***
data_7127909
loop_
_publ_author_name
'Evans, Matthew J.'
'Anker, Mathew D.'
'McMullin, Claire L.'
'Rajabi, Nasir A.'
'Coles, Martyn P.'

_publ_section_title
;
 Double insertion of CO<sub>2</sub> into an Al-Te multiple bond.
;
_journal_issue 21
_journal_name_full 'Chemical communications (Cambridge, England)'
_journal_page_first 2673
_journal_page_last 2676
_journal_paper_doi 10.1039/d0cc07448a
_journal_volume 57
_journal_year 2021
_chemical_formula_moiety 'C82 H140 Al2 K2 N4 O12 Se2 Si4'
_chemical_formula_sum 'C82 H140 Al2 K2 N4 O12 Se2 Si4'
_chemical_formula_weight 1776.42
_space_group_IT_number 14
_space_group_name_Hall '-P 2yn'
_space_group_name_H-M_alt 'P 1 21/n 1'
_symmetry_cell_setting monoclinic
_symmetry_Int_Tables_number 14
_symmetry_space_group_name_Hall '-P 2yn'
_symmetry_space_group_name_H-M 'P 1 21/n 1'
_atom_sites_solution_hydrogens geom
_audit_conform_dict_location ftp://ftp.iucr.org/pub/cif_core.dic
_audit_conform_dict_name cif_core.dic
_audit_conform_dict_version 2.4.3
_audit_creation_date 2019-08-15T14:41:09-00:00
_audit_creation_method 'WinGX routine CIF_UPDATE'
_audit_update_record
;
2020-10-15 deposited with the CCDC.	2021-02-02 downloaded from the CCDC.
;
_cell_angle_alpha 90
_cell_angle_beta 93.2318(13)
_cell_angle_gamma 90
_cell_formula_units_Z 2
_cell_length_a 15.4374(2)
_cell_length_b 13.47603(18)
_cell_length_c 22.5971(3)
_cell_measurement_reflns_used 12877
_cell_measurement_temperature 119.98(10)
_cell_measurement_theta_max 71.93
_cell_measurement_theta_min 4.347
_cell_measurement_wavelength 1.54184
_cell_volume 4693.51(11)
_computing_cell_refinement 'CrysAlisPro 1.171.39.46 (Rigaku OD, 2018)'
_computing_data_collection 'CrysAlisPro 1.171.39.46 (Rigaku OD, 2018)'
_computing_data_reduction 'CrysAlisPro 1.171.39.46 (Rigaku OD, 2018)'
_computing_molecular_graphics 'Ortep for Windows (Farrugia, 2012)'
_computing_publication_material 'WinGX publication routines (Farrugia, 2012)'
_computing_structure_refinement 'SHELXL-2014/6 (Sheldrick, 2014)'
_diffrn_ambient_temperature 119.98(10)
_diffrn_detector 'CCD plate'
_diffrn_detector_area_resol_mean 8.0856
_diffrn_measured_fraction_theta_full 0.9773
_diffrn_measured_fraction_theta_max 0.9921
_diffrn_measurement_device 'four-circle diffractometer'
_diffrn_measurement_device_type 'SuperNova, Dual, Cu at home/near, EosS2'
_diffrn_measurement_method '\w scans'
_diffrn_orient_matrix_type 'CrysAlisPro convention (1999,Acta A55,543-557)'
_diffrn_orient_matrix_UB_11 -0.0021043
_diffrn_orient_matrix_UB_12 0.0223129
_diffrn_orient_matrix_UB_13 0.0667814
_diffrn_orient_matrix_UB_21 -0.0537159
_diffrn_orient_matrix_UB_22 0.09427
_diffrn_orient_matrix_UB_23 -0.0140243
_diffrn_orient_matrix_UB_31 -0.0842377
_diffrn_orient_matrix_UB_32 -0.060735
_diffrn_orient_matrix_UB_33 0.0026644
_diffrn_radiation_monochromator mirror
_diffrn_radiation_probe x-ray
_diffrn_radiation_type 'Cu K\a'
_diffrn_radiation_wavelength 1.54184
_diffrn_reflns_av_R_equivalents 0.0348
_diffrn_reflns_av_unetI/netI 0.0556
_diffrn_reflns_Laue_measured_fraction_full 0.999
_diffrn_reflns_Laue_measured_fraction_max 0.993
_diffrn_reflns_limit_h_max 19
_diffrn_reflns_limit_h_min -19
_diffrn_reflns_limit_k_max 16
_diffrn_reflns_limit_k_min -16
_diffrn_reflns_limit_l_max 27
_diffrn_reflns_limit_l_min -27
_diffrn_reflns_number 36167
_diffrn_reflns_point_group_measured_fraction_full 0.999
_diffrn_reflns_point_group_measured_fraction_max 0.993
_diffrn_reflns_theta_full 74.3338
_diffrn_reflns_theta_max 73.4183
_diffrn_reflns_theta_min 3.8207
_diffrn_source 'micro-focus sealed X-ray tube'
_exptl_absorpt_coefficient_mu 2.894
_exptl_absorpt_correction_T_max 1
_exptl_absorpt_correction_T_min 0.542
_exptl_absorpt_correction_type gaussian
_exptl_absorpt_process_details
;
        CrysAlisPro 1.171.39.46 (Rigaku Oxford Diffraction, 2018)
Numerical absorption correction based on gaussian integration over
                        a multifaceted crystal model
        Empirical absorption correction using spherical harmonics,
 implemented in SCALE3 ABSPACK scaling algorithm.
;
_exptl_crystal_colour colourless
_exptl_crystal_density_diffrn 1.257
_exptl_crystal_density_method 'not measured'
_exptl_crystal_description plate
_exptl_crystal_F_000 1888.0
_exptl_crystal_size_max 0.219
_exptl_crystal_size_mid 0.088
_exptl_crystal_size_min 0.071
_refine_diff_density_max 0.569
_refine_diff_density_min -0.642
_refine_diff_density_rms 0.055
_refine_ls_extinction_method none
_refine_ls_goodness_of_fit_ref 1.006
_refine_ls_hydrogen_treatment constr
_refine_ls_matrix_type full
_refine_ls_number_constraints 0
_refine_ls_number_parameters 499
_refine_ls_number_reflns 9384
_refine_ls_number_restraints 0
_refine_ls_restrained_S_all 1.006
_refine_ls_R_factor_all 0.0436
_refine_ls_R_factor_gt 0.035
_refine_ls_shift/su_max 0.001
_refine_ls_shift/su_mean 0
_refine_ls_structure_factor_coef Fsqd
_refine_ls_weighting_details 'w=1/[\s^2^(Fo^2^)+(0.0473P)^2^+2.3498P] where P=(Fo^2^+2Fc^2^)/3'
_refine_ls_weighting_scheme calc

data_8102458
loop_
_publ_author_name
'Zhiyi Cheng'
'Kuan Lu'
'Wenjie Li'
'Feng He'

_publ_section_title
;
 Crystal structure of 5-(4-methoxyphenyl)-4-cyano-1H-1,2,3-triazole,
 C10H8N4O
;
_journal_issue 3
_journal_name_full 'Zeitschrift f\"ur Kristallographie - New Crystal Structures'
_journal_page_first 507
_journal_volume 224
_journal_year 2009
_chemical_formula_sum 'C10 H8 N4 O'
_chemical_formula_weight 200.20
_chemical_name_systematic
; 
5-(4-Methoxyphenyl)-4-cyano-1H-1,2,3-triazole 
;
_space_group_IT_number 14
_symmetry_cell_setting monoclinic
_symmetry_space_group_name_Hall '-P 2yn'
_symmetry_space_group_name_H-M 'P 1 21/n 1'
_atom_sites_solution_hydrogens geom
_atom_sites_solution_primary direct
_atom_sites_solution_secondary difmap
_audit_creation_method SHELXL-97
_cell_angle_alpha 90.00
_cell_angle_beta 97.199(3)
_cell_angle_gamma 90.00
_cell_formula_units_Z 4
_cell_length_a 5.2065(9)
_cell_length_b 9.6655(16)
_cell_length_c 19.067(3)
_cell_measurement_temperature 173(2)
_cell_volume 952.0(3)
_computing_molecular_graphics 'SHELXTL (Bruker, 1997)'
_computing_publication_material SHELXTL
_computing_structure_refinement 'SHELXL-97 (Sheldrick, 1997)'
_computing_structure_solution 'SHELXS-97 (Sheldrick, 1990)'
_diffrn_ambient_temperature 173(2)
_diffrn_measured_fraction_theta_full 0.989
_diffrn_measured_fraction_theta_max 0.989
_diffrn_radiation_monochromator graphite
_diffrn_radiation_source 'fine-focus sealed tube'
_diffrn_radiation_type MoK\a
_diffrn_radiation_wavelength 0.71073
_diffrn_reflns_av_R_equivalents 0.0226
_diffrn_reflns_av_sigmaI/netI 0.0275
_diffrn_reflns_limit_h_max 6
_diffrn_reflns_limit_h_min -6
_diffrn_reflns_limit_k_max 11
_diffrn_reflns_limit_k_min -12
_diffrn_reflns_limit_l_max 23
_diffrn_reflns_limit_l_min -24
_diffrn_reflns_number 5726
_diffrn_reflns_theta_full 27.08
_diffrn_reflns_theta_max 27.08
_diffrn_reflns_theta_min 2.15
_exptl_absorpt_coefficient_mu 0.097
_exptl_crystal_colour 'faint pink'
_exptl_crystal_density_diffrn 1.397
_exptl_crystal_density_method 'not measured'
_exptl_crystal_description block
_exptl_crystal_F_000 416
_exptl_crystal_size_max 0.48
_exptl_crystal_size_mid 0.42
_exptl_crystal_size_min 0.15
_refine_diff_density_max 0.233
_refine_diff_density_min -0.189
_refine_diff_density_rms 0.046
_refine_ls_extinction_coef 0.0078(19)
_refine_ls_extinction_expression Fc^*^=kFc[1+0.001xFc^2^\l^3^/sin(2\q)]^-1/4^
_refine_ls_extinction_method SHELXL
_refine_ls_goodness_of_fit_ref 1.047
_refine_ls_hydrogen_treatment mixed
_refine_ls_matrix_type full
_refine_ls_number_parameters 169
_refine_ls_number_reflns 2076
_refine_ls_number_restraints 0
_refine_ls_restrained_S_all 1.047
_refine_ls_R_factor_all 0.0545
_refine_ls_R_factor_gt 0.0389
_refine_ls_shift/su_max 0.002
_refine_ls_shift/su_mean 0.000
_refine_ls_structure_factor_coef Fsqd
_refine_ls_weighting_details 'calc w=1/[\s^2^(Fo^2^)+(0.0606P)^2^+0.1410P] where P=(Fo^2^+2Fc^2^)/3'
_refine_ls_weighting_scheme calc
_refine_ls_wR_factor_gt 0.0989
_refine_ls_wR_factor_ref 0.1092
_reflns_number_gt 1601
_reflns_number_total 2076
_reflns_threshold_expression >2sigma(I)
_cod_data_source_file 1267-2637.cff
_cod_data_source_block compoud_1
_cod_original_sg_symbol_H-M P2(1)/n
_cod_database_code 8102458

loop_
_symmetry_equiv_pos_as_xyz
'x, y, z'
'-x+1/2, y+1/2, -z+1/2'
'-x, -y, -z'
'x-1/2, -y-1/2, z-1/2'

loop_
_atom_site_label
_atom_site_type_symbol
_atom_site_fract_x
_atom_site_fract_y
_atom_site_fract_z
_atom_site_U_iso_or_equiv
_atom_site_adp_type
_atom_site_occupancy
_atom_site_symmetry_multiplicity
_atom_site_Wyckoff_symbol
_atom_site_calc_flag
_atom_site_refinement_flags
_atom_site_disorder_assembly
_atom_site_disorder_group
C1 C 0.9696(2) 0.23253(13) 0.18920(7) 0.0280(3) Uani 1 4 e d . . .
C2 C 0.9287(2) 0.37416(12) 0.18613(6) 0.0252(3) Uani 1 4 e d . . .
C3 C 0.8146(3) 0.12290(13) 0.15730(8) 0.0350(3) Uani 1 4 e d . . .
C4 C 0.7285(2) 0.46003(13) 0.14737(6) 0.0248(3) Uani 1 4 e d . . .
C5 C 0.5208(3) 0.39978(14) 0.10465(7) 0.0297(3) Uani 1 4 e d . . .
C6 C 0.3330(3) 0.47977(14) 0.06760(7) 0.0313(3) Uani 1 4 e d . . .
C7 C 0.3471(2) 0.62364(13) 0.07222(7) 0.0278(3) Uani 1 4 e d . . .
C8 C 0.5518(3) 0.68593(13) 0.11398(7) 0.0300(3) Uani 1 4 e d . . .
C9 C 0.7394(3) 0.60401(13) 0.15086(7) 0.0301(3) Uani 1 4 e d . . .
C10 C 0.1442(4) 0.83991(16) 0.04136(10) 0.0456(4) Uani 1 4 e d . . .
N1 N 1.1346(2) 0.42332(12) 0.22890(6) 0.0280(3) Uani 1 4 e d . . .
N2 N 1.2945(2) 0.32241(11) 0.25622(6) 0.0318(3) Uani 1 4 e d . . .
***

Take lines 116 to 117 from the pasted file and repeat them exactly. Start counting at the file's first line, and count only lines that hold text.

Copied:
_exptl_crystal_size_mid 0.088
_exptl_crystal_size_min 0.071